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Friday, May 1, 2015
NIH summit delivers recommendations to transform Alzheimer’s disease research
Leading experts, advocates call for innovative approaches and collaborations to speed discovery.
The National Institutes of Health released recommendations today that provide a framework for a bold and transformative Alzheimer’s disease research agenda. Developed at the recent Alzheimer’s Disease Research Summit 2015: Path to Treatment and Prevention, the highly anticipated recommendations provide the wider Alzheimer’s research community with a strategy for speeding the development of effective interventions for Alzheimer’s and related dementias. These recommendations call for a change in how the academic, biopharmaceutical and government sectors participating in Alzheimer’s research and therapy generate, share and use knowledge to propel the development of critically needed therapies.
“These recommendations support a research framework that empowers all stakeholders — including those with the disease or at risk for developing it — to engage in the vital effort to find treatments.”
“Alzheimer’s research is entering a new era in which creative approaches for detecting, measuring and analyzing a wide range of biomedical data sets are leading to new insights about the causes and course of the disease,” said NIH Director Francis S. Collins, M.D., Ph.D. “In these times of significant fiscal constraints, we need to work smarter, faster and more collaboratively. These recommendations underscore the importance of data sharing and multidisciplinary partnerships to a research community that looks to the NIH for guidance on the way forward.”
Over 60 leading Alzheimer’s and chronic disease experts from academia, industry, non-profit organizations and advocacy groups joined to develop the research recommendations. Convened by the National Institute on Aging (NIA) at NIH and the U.S. Department of Health and Human Services, with support from the Foundation for NIH, the Feb. 9–10, 2015, meeting drew 500 participants onsite, with another 500 participating via videocast.
The recommendations, which are to be considered by the National Advisory Council on Aging at its meeting on May 12 and 13, outline new scientific approaches to address critical knowledge gaps and propose ways to harness emerging technologies to accelerate treatments for people at all stages of the disease. They also identify infrastructure and partnerships necessary to successfully implement the new research agenda and strategies to empower patients and engage citizens.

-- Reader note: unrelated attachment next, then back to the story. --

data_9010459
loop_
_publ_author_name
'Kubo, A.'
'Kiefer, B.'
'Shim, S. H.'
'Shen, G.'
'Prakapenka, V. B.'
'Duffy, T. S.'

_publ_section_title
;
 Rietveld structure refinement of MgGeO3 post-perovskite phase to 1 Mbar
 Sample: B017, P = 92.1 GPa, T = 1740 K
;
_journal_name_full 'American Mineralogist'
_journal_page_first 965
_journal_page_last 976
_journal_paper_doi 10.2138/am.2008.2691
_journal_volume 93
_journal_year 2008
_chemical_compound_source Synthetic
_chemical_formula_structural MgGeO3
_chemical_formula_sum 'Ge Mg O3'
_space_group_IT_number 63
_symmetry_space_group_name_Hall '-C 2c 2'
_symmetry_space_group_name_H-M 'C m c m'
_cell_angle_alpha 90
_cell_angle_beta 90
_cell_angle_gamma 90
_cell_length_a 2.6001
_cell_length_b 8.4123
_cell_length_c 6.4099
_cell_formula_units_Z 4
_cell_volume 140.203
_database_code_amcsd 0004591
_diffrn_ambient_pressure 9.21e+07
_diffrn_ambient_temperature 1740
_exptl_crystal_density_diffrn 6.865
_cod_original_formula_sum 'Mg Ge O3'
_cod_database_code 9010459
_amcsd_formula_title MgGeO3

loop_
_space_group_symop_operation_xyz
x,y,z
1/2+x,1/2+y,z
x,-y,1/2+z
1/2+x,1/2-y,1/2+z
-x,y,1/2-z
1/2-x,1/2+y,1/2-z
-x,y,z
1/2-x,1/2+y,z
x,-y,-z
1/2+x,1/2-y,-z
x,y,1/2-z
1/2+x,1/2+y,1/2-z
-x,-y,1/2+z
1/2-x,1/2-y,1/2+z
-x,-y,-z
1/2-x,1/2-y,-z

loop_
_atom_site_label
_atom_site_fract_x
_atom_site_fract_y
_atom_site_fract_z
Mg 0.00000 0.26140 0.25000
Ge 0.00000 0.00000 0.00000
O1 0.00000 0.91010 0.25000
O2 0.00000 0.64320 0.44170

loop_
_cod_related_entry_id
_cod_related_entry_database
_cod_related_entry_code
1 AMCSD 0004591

Overarching Alzheimer’s disease research themes include
- Understand all aspects of healthy brain aging and cognitive resilience to inform strategies for Alzheimer’s disease prevention.
- Expand integrative, data-driven research approaches such as systems biology and systems pharmacology.
- Develop computational tools and infrastructure in order to enable storage, integration and analysis of large-scale biological and other patient-relevant data.
- Leverage the use of wearable sensors and other mobile health technologies to inform discovery science as well as research on Alzheimer’s disease care.
- Support and enable Open Science in basic, translational and clinical research.
- Change the academic, publishing and funding incentives to promote collaborative, transparent and reproducible research.
- Invest in the development of a new translational and data science workforce.
- Engage citizens, caregivers and patients as equal partners in Alzheimer’s disease research.
“Determining the best path for progress in Alzheimer’s disease research has been as challenging and complicated as the disorder itself,” said NIA Director Richard J. Hodes, M.D. “These recommendations support a research framework that empowers all stakeholders — including those with the disease or at risk for developing it — to engage in the vital effort to find treatments.”
The recommendations will be used to update and expand specific milestones for achieving the prime research goal of the National Plan to Address Alzheimer’s Disease, that of finding effective therapies to treat or prevent Alzheimer’s disease and related dementias by 2025.
About the National Institute on Aging: The NIA leads the federal government effort conducting and supporting research on aging and the health and well-being of older people. It provides information on age-related cognitive change and neurodegenerative disease specifically at its Alzheimer’s Disease Education and Referral (ADEAR) Center at http://www.nia.nih.gov/alzheimers
About the National Institutes of Health (NIH): NIH, the nation's medical research agency, includes 27 Institutes and Centers and is a component of the U.S. Department of Health and Human Services. NIH is the primary federal agency conducting and supporting basic, clinical, and translational medical research, and is investigating the causes, treatments, and cures for both common and rare diseases. For more information about NIH and its programs, visit www.nih.gov.
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